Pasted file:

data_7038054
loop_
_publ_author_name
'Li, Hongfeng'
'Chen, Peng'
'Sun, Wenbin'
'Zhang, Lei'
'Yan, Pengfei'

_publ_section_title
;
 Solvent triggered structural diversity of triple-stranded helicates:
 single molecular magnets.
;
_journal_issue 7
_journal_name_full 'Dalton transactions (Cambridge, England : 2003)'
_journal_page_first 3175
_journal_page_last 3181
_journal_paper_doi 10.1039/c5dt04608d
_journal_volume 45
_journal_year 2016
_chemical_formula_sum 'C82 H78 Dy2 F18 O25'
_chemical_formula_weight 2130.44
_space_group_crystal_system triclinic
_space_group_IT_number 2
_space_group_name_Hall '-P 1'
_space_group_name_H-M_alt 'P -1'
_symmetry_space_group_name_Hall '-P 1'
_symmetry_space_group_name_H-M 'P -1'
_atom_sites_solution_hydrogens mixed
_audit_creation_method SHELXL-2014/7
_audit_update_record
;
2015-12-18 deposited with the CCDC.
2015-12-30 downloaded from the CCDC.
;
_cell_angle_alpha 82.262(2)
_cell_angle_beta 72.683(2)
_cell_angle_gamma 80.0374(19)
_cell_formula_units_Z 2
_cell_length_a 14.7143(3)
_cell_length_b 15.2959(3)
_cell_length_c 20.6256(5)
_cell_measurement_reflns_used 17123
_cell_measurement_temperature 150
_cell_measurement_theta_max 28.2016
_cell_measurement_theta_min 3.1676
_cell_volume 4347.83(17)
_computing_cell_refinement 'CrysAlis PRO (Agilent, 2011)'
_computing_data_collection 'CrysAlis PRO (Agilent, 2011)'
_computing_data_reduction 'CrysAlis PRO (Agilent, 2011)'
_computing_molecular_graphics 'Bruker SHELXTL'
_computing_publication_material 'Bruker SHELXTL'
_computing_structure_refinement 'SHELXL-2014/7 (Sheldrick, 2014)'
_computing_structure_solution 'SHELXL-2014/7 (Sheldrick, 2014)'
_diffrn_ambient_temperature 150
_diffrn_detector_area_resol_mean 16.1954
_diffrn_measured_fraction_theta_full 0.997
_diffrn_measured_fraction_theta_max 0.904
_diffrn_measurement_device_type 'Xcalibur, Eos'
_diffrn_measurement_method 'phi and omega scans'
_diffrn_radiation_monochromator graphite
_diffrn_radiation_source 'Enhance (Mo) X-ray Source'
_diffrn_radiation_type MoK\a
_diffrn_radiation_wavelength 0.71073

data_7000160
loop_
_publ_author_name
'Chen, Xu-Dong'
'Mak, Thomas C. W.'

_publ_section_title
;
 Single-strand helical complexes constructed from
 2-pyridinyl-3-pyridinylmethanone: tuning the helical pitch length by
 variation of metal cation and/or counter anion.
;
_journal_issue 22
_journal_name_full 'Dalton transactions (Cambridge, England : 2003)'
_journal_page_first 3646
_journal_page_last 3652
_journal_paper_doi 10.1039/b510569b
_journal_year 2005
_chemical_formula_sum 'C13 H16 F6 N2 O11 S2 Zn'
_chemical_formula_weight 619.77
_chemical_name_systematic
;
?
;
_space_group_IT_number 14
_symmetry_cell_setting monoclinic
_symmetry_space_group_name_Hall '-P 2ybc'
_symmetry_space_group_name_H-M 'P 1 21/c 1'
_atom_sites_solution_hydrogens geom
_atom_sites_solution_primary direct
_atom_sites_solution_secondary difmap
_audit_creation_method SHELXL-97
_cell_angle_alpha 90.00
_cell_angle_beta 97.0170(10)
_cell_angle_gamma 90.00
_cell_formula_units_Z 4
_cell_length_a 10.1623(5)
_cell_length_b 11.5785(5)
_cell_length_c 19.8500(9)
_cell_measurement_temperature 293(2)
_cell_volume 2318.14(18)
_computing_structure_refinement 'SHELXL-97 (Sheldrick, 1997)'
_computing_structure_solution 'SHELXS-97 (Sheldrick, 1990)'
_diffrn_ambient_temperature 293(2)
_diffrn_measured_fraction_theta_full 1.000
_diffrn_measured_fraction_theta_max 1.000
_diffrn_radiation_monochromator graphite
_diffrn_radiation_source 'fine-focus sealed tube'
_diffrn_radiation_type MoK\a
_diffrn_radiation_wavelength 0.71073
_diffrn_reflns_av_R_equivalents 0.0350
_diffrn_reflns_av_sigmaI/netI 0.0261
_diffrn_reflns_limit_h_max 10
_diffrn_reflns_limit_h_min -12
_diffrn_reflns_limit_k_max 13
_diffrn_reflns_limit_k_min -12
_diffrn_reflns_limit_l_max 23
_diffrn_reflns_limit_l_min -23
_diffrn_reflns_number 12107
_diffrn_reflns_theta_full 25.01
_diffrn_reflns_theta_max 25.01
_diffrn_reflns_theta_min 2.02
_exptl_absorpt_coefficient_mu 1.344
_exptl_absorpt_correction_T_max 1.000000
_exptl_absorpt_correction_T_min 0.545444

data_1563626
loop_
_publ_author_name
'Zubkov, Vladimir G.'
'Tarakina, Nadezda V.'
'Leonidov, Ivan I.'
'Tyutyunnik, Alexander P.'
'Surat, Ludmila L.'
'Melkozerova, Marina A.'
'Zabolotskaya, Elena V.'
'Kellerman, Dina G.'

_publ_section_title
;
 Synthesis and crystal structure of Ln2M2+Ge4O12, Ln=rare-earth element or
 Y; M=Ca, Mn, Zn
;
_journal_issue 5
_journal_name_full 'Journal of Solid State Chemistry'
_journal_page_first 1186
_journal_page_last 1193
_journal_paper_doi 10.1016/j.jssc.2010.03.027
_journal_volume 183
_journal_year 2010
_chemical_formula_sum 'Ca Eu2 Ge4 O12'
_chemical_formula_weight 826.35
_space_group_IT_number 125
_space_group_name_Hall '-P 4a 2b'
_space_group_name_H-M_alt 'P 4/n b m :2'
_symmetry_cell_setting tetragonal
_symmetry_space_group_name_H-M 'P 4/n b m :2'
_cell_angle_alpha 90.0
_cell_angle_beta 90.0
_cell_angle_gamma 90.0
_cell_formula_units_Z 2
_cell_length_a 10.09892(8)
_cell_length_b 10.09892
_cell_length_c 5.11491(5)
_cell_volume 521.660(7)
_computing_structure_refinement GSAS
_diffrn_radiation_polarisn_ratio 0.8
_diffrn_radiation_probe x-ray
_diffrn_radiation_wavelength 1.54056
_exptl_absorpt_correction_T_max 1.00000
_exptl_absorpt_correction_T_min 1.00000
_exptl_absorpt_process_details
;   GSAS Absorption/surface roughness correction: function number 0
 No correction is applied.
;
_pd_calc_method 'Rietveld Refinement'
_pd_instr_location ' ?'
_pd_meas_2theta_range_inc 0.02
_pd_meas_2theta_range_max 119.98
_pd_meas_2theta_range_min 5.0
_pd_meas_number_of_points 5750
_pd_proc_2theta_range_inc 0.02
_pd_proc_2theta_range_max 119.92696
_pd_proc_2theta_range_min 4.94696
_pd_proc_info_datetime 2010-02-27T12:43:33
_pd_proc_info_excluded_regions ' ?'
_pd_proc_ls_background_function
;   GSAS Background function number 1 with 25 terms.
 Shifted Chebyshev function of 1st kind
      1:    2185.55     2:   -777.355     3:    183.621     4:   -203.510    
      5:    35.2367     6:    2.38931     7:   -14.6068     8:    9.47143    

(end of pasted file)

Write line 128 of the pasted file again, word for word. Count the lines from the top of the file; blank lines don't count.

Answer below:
_exptl_absorpt_correction_T_min 0.545444